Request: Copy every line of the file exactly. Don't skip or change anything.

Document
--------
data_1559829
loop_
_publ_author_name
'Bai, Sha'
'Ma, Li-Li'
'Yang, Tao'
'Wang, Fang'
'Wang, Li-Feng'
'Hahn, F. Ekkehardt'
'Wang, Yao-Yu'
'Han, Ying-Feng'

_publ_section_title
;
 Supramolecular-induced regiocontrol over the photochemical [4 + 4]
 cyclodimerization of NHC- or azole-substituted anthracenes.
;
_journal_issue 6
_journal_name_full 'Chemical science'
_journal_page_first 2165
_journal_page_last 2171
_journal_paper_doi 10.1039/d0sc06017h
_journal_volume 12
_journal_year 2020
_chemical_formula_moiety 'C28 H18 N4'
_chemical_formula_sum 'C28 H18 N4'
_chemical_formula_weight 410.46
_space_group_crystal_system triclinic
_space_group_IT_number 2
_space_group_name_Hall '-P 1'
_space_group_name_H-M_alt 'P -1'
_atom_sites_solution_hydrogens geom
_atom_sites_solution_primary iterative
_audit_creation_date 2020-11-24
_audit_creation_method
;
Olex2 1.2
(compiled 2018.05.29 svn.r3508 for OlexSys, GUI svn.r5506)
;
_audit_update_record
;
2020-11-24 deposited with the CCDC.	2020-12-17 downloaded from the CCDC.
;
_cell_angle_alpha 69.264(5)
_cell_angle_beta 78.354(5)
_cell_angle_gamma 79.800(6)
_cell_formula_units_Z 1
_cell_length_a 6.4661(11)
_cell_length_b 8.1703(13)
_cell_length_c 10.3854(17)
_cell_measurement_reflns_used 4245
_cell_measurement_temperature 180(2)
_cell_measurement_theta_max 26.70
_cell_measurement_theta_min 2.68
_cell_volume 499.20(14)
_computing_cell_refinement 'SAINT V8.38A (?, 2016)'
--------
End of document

data_1559829
loop_
_publ_author_name
'Bai, Sha'
'Ma, Li-Li'
'Yang, Tao'
'Wang, Fang'
'Wang, Li-Feng'
'Hahn, F. Ekkehardt'
'Wang, Yao-Yu'
'Han, Ying-Feng'

_publ_section_title
;
 Supramolecular-induced regiocontrol over the photochemical [4 + 4]
 cyclodimerization of NHC- or azole-substituted anthracenes.
;
_journal_issue 6
_journal_name_full 'Chemical science'
_journal_page_first 2165
_journal_page_last 2171
_journal_paper_doi 10.1039/d0sc06017h
_journal_volume 12
_journal_year 2020
_chemical_formula_moiety 'C28 H18 N4'
_chemical_formula_sum 'C28 H18 N4'
_chemical_formula_weight 410.46
_space_group_crystal_system triclinic
_space_group_IT_number 2
_space_group_name_Hall '-P 1'
_space_group_name_H-M_alt 'P -1'
_atom_sites_solution_hydrogens geom
_atom_sites_solution_primary iterative
_audit_creation_date 2020-11-24
_audit_creation_method
;
Olex2 1.2
(compiled 2018.05.29 svn.r3508 for OlexSys, GUI svn.r5506)
;
_audit_update_record
;
2020-11-24 deposited with the CCDC.	2020-12-17 downloaded from the CCDC.
;
_cell_angle_alpha 69.264(5)
_cell_angle_beta 78.354(5)
_cell_angle_gamma 79.800(6)
_cell_formula_units_Z 1
_cell_length_a 6.4661(11)
_cell_length_b 8.1703(13)
_cell_length_c 10.3854(17)
_cell_measurement_reflns_used 4245
_cell_measurement_temperature 180(2)
_cell_measurement_theta_max 26.70
_cell_measurement_theta_min 2.68
_cell_volume 499.20(14)
_computing_cell_refinement 'SAINT V8.38A (?, 2016)'